The Institutional Review Board at Third Affiliated Hospital, Naval Medical University (Shanghai, China) approved this study, and it was executed in conformity with the Declaration of Helsinki (as revised in 2013). Before the trial began, the patients signed a written informed consent form. Supplementary Table 1 and 2 lists the clinical features of each HCC group.
The HCC cell lines (Huh-7, HCCLM3, PLC, Hep3B, and Bel-7402) and human umbilical vein endothelial cells (HUVEC) cells and RAW264.7 were purchase from the American Type Culture Collection (ATCC; Manassas, VA, USA) and kept in Dulbecco's modified Eagle's medium (DMEM) supplemented with 10% (v/v) fetal bovine serum (FBS; both Gibco; Thermo Fisher Scientific, Inc., Waltham, MA, USA). Short tandem repeat (STR) sequencing indicated all cell lines were not contaminated by other cells such as HeLa (Biowing Applied Biotechnology Co., Ltd., Shanghai, China). The cells were kept in humidified incubators with 5% CO2 at 37 °C. For treatment, indicated HCC cells were stimulated with Wnt3a (2 ng/mL). As per the defined conditions, indicated cells were pre-treated with XAV939 (Wnt inhibitor, 10 μM) and INK-128 (mTORC1 inhibitor, 5 µM). The reagents mentioned above were all obtained from Sigma-Aldrich (St. Louis, MO, USA).
All the mouse experiments which were performed according to the Naval Medical University's approved guidelines. The investigation complied with all applicable ethical regulations related to animal research. Using a 100 µl Hamilton Microliter syringe, all the groups of 1 × 107 luciferase-labeled Huh-7 cells in 50 µl 1 x phosphate-buffered saline (PBS) was injected intracardially in the left ventricle of nu/nu, female 4-6-week-old nude mice . After injecting 4.0 mg luciferin (Gold Biotech, St. Louis, MO, USA) in 50 microliters of saline intraperitonially, the IVIS@ Lumina II system (Caliper Life Sciences, Hopkinton, MA, USA) was utilized for monitoring bone metastases for 10 minutes. The organs of the hindlimbs were excised and preserved for histological examination.
Statistical analysis was performed in collaboration with the bioinformatics department. Each figure and figure legend shows the sample size (n), as well as the statistical test employed and the associated p-values. The data analysis did not exclude any samples or animals. GraphPad Prism Software (GraphPad Software, San Diego, CA, USA) and SPSS version 19.0 were employed for all statistical analyses (SPSS Inc., Chicago, IL, USA). P<0.05 was deemed significant. By using three independent biological repeats, all the quantitative experiments were repeated.
The material and methods are listed in detail in the Supplementary material.
To determine if m6A modified RNAs were associated with BM, firstly m6A RNA levels in 6 samples of HCC with bone metastasis (BM), 13 HCC with metastasis (non-bone), and 10 advanced stage HCC without metastasis were compared via liquid chromatography-tandem mass spectrometry (LC-MS/MS). Interestingly, there was a significant increase in the overall m6A RNA levels in HCC patient samples with BM in comparison with samples with non-bone metastasis or no metastasis; while no significant differences were recorded between non-bone metastasis and no metastasis HCC cases (Fig. 1A and Supplementary Table 3). Then, by employing quantitative reverse transcription polymerase chain reaction (qRT-PCR) analysis, the mRNA levels of significant m6A writers (METTL3, METTL14, KIAA1429, and WTAP), erasers (ALKBH5 and FTO), and readers (YTHDF1, YTHDF2, and YTHDF3) were compared across all samples. We found that only the core methyltransferase writer METTL3 and reader YTHDF1 were considerably increased in HCC patient samples with BM in comparison with samples from non-bone metastasis or without metastasis (Fig. 1A and Supplementary Table 3). Again, no significant differences were found between non-bone metastasis and no metastasis cases. Then it was analyzed whether correlations existed between METTL3 and YTHDF1 protein expression and metastasis to different organs in 265 HCC cases. Notably, significantly higher expression of METTL3/YTHDF1 was found in HCC tumors with BM compared to HCC tumors without BM. In contrast, no differences were detected between HCC tumors with and without metastasis of the lung, lymph node, adrenal gland, or brain (Fig. 1B & C), therefore we focus METTL3 and YTHDF1 on HCC bone metastasis.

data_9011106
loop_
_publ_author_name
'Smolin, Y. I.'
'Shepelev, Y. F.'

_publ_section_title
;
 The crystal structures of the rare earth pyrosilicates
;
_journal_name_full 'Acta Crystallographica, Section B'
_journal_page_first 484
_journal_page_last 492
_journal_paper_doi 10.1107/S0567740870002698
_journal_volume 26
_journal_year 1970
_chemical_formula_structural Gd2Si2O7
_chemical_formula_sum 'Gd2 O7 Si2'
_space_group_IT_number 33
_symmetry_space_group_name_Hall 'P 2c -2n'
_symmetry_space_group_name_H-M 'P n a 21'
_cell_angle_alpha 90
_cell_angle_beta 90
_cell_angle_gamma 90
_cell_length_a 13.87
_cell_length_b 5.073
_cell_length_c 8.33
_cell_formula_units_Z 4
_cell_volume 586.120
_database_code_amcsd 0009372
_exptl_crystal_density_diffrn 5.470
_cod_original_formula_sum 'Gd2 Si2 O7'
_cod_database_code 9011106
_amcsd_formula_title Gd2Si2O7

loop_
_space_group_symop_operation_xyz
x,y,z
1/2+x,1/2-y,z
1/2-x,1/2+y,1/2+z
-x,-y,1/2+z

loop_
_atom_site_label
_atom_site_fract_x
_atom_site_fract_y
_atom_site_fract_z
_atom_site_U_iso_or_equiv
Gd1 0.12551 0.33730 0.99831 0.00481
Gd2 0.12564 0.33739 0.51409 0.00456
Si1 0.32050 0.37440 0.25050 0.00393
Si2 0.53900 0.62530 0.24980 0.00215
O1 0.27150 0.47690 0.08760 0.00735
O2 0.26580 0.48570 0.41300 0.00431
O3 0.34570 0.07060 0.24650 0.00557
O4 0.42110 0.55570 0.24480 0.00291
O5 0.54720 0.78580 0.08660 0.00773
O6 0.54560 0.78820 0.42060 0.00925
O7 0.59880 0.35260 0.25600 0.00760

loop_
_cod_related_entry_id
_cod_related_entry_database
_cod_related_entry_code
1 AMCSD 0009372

Considerably greater levels of METTL3 and YTHDF1 were discovered, in cell lines with higher invasive and metastatic abilities, such as MHCC-97H, HCCLM3, and Huh-7, in comparison to cell lines with lesser metastatic potential, such as PLC, Hep3B, and Bel-7402 (Supplementary Fig. 1A). Then METTL3 and YTHDF1 were knocked down in MHCC-97H and Huh-7 HCC cells (Supplementary Fig. 1B and C). As shown in Fig. 1D, lower luciferase signals were detected in nude mice inoculated with METTL3/YTHDF1-KD Huh-7 cells compared with mice bearing control Huh-7 cells. Histological staining of tumor sections with hematoxylin and eosin (H&E) showed that the tumor lesion area in mouse limbs was greatly reduced by knockdown of METTL3 and YTHDF1 along with reduced tartrate resistant acid phosphatase (TRAP), indicative of clear decreases in osteoclast activity. Since osteoclastogenesis is recognized as essential for the establishment of BM, it was next examined how METTL3/YTHDF1 expression in HCC contributes to osteoclast differentiation. Indeed, fewer TRAP+ multinucleated cells were observed when bone marrow cells (BMCs) were cultured with conditioned medium from METTL3/YTHDF1-KD HCC cells compared with control cells (Fig. 1E). Moreover, the levels of RANKL which promote osteoclastogenesis decreased, while OPG which is a decoy receptor for RANKL that prevents osteoclastogenesis increased in conditioned medium after METTL3/YTHDF1 knockdown (Fig. 1F & Supplementary Fig. 1D). Additionally, culturing RAW246.7 cells with HCC-conditioned medium from METTL3/YTHDF1-KD HCC cells revealed significantly decreased expression of osteoclast differentiation/activation markers including RNAKL, C-fos, Acp5, Ctsk, Nfat-c1, and Dc-stamp (Fig. 1G and Supplementary Fig. 1E). Following, overexpression of METTL3 enhanced osteoclast differentiation; however; knockdown of YTHDF1 impaired these effects (Supplementary Fig. 1F-I and Fig. 1H-J). Lastly, supporting these findings, investigation of HCC in The Cancer Genome Atlas (TCGA) database using gene expression profiling interactive analysis (GEPIA) indicated that the expression of METTL3 and YTHDF1 were positively associated with several known factors related to osteoclastogenesis (Supplementary Fig. 1J). Collectively, these data suggested that the METTL3 and YTHDF1 function to promote HCC BM.